Genetic and molecular aspects of McCune-Albright syndrome

Steven A. Lietman, William F. Schwindinger, Michael A. Levine

Research output: Contribution to journalArticlepeer-review

Abstract

McCune-Albright syndrome (MAS) is characterized by the clinical triad of polyostotic fibrous dysplasia, café-au-lait pigmented skin lesions and endocrinopathy (1,2) The molecular lesion in MAS is a postzygotic mutation in the GNAS gene that leads to activation of G sα, the alpha chain of the heterotrimeric G protein, G sα. Cells that carry the activating mutation are distributed in a mosaic pattern. A clinical diagnosis of MAS can be made when a patient is found to have at least two features of the classical triad (3). Because of the restricted pattern of distribution of the GNAS mutation, termed gsp, initial molecular analyses were limited to lesional tissue, but recent techniques such as peptide nucleic acid clamping have improved the sensitivity of current assays and now enable the detection of gsp mutations in circulating cells from many patients with MAS.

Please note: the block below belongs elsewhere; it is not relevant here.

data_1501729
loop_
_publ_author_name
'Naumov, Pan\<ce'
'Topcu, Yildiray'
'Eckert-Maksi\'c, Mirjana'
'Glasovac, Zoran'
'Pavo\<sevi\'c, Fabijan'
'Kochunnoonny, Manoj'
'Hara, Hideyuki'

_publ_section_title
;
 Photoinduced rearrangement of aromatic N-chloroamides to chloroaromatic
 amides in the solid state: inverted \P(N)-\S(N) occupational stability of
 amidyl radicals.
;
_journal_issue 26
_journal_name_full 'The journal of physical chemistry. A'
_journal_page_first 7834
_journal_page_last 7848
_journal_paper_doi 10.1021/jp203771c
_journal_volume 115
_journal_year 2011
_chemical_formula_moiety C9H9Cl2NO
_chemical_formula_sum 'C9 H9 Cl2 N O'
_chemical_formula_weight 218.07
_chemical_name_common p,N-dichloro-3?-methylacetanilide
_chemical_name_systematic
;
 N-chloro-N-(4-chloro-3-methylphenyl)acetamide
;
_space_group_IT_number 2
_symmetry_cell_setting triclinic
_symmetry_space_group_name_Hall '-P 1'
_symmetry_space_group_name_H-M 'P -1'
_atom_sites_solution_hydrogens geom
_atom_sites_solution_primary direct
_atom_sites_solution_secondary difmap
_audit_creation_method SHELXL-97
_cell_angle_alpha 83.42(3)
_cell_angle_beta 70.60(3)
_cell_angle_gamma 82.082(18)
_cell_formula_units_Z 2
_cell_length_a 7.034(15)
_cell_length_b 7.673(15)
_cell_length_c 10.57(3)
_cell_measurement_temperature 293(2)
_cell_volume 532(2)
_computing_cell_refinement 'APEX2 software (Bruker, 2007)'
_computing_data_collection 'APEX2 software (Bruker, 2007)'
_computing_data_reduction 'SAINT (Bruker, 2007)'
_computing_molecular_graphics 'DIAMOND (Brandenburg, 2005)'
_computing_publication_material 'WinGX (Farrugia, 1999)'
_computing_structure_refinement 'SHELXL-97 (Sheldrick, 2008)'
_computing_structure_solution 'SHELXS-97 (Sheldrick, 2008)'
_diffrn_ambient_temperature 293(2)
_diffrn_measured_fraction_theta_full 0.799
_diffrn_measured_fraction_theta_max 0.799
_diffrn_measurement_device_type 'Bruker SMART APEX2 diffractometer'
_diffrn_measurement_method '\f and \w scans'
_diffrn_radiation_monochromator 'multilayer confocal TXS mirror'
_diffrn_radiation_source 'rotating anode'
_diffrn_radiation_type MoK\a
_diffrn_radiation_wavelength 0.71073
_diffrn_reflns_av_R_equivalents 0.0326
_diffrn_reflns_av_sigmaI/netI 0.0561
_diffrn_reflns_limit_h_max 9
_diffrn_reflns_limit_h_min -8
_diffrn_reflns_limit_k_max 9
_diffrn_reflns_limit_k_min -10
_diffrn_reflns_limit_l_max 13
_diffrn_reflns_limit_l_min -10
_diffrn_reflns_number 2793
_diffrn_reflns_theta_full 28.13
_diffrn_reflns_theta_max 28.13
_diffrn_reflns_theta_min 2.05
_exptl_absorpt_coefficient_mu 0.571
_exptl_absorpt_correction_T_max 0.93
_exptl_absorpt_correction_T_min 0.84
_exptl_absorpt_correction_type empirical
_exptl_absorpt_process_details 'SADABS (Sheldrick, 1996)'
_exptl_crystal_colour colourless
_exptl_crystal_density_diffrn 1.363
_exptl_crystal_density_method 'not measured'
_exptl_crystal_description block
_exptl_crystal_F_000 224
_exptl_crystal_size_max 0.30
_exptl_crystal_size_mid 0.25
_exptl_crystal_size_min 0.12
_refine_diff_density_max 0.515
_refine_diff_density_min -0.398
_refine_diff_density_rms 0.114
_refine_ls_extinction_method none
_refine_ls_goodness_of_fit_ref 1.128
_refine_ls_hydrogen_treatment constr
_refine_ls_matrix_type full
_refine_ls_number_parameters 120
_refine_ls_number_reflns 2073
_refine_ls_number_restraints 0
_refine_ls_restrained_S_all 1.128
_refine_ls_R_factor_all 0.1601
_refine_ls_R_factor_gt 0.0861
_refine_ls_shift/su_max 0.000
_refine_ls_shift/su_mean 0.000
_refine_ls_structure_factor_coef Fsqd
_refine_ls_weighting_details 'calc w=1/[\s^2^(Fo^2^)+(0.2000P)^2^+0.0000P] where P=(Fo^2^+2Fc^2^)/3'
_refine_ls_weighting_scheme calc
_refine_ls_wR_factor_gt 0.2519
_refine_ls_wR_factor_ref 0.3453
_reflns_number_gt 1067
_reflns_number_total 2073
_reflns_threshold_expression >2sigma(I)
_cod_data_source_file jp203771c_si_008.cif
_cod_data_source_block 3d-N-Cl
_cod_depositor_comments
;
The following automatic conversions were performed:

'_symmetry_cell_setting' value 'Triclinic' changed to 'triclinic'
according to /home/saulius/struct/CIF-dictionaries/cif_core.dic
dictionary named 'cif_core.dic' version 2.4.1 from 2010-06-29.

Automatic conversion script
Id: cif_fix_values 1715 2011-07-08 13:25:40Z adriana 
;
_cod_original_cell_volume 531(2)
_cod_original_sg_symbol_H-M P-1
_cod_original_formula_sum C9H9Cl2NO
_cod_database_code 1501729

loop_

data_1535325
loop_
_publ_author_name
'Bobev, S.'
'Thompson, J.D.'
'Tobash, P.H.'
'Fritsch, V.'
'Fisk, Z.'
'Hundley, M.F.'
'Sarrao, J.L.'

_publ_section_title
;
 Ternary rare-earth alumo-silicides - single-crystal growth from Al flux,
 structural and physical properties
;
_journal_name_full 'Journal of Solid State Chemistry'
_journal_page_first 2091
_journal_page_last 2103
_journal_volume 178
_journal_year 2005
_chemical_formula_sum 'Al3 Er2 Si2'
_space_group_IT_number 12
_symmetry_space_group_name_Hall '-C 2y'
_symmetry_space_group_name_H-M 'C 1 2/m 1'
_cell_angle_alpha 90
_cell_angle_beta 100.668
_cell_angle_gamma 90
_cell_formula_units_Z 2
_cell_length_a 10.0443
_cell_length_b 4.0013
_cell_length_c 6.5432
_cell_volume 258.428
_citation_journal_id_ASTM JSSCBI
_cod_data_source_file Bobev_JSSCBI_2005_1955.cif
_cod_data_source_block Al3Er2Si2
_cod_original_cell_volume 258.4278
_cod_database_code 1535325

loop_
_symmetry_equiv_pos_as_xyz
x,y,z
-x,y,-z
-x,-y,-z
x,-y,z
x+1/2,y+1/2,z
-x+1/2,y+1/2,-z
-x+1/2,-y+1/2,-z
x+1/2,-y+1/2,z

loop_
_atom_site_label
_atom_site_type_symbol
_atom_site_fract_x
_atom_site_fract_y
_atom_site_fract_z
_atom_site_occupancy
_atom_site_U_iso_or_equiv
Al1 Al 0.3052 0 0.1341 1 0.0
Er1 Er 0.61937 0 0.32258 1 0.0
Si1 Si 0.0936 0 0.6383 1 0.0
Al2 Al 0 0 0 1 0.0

Original languageEnglish (US)
Pages (from-to)380-385
Number of pages6
JournalPediatric Endocrinology Reviews
Volume4
Issue numberSUPPL. 4
StatePublished - Aug 2007
Externally publishedYes

Keywords

  • Adenylyl cyclase
  • Cyclic AMP
  • G protein
  • McCune-Albright
  • Peptide nucleic acid

ASJC Scopus subject areas

  • Pediatrics, Perinatology, and Child Health
  • Endocrinology, Diabetes and Metabolism
  • Internal Medicine

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